More detailed explanation of wetland bird threats in Madagascar can be found in

    Bamford, A.J., Razafindrajao, F., Young, R.P. and Hilton, G.M., 2017. Profound and pervasive degradation of Madagascar’s freshwater wetlands and links with biodiversity. PLoS One, 12(8).

    Please cite this paper.

    Our survey observed 75% adult birds (immatures were 27/108, 25%) so the estimate adult population should be adjusted accordingly.

    Population trend data: Durrell Wildlife Conservation Trust/ Wildfowl and Wetlands Trust/ The Peregrine Trust have repeat bird survey data for Madagascar wetlands. These sources may be able to provide population trend information that is needed to for Criterion A.

    Criterion D: Madagascar is restricted to wetlands. Therefore the current range extent does not truly represent the species’ actual extent, as this is very patchy and occupancy of jacana in these wetlands can be highly variable throughout the year. The actual extent is likely far smaller than shown here.

    Genetic analysis finding of no substructuring in D’urban Jackson et al 2019, is supported by genomic data investigated in:

    D’Urban Jackson, J. 2018. Population Genetic Consequences of Mating Systems and Dispersal. University of Bath (PhD Thesis).

    Please cite this (as: D’Urban Jackson 2018) rather than pers comms.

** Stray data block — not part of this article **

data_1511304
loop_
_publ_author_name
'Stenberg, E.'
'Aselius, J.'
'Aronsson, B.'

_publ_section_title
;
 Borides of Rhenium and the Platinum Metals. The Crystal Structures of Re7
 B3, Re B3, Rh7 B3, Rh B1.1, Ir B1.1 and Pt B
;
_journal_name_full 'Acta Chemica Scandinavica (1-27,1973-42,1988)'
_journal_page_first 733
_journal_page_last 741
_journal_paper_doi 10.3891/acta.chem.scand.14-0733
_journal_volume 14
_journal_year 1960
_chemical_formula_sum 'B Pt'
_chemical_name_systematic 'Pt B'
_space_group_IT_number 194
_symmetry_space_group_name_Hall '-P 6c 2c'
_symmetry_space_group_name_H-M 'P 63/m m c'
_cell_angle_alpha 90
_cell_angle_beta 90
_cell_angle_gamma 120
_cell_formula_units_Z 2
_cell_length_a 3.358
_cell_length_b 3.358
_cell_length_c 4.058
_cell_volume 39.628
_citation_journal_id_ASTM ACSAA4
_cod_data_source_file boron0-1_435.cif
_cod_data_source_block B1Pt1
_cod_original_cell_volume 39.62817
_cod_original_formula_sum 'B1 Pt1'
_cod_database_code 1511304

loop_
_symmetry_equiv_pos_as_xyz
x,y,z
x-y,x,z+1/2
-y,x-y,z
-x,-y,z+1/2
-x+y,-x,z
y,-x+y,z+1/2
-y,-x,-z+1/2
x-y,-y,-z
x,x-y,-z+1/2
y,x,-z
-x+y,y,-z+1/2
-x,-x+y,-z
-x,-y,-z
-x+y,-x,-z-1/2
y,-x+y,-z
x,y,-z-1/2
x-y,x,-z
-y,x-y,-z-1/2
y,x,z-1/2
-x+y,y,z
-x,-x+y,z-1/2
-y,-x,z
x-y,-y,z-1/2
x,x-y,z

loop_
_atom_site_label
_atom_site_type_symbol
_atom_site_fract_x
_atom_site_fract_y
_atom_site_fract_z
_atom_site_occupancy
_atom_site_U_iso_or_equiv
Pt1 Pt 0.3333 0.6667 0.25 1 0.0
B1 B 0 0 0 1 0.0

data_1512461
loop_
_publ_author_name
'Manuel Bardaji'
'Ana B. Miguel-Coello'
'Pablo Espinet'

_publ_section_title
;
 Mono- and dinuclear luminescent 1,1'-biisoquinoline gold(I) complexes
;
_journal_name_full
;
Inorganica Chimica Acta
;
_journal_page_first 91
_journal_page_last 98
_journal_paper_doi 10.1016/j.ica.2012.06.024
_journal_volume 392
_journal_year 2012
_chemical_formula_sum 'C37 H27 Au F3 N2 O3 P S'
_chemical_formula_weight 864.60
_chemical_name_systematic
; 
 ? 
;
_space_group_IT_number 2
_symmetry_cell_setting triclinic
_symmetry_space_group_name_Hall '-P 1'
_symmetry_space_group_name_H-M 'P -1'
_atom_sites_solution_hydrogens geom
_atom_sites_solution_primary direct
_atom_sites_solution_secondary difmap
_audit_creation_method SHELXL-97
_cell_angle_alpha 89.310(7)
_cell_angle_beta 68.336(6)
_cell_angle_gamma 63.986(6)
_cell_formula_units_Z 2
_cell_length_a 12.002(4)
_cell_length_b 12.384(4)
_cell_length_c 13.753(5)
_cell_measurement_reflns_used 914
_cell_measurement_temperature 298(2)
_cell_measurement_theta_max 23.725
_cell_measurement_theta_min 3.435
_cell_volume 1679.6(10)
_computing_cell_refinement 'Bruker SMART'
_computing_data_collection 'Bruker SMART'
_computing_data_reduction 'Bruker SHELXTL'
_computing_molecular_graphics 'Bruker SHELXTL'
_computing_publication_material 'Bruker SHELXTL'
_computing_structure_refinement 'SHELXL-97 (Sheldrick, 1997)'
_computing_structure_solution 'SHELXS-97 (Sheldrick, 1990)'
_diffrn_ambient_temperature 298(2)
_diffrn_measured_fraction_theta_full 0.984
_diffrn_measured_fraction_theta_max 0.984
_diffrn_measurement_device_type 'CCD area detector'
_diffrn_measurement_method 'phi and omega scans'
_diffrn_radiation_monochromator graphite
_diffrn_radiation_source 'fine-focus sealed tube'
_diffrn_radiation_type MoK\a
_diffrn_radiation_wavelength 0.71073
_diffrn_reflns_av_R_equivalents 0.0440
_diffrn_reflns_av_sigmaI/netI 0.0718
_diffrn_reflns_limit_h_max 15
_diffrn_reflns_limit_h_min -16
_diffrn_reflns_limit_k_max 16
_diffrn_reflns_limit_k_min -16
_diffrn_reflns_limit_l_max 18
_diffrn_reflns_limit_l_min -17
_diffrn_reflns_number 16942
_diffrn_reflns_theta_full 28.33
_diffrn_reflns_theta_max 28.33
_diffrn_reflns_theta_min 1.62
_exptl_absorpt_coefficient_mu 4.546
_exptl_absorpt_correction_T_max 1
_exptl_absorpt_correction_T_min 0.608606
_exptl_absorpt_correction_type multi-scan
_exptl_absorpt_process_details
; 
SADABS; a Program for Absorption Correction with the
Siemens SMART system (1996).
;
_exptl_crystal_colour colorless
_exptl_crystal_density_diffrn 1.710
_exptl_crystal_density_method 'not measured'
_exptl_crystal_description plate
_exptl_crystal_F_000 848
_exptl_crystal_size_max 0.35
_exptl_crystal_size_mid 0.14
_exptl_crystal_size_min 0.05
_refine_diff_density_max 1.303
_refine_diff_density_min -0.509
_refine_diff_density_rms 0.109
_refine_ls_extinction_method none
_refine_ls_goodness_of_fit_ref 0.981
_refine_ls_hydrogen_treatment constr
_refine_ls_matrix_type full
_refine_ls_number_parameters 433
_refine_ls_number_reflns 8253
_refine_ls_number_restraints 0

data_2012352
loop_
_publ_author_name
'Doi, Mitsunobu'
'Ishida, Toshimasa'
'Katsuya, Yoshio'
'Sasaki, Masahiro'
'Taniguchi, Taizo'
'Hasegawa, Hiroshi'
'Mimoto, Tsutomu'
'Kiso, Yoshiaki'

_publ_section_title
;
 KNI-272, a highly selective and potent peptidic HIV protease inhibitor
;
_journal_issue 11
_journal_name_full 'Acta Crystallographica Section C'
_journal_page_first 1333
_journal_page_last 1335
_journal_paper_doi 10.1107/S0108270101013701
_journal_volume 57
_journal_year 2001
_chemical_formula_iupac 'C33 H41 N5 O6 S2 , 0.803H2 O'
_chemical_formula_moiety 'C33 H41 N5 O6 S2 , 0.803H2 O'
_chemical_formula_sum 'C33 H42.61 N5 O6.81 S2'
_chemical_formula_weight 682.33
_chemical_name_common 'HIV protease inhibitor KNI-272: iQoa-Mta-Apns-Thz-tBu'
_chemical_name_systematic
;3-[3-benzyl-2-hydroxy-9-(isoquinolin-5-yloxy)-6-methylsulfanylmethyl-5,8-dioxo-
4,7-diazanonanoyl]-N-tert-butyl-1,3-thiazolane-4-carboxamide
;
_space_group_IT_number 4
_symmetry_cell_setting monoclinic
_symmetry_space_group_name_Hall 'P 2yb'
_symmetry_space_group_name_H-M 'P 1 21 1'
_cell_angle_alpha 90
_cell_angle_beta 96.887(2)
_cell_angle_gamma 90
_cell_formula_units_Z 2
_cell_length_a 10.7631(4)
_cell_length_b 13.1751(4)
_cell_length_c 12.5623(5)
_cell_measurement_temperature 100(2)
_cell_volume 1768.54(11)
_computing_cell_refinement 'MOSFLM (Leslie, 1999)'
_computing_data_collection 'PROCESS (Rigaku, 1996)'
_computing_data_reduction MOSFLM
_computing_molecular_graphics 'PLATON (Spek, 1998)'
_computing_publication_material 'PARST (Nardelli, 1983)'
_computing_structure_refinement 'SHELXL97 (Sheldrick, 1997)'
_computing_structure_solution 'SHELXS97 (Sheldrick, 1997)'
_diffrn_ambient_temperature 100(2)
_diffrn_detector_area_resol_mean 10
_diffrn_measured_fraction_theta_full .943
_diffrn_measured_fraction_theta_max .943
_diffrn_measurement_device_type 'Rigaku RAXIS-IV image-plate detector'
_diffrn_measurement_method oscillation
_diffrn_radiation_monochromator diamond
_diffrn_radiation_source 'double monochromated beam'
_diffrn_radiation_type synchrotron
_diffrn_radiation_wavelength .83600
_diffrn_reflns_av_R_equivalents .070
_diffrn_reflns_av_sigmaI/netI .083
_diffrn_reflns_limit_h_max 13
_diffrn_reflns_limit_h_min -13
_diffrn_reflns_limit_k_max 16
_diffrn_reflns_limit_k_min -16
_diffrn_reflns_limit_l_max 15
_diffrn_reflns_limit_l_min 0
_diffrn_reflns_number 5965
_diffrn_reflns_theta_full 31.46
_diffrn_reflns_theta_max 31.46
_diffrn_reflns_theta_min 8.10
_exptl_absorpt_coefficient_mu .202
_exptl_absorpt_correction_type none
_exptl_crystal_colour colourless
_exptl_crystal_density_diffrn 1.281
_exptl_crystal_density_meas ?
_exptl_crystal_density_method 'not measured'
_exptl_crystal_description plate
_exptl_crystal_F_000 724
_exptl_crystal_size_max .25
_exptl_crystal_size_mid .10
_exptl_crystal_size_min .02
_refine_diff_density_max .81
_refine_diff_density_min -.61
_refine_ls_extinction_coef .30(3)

Please edit my name in the citation and full reference of the Ostrich paper, this is the correct name: D’Urban Jackson et al. and D’Urban Jackson, J. for the full reference (rather than Jackson and Jackson, J. d’U.)

  2. Red List Team (BirdLife International) says:

    Many thanks to everyone who has contributed to this discussion. We greatly appreciate the time and effort invested by so many people in commenting. The window for consultation is now closed. We will analyse and interpret the new information and post a preliminary decision on this species’s Red List status on this page in early July.

    Thank you once again,
    BirdLife Red List Team

  3. Red List Team (BirdLife International) says:

    Preliminary proposal

    Based on available information, our preliminary proposal for the 2020 Red List would be to adopt the proposed classifications outlined in the initial forum discussion.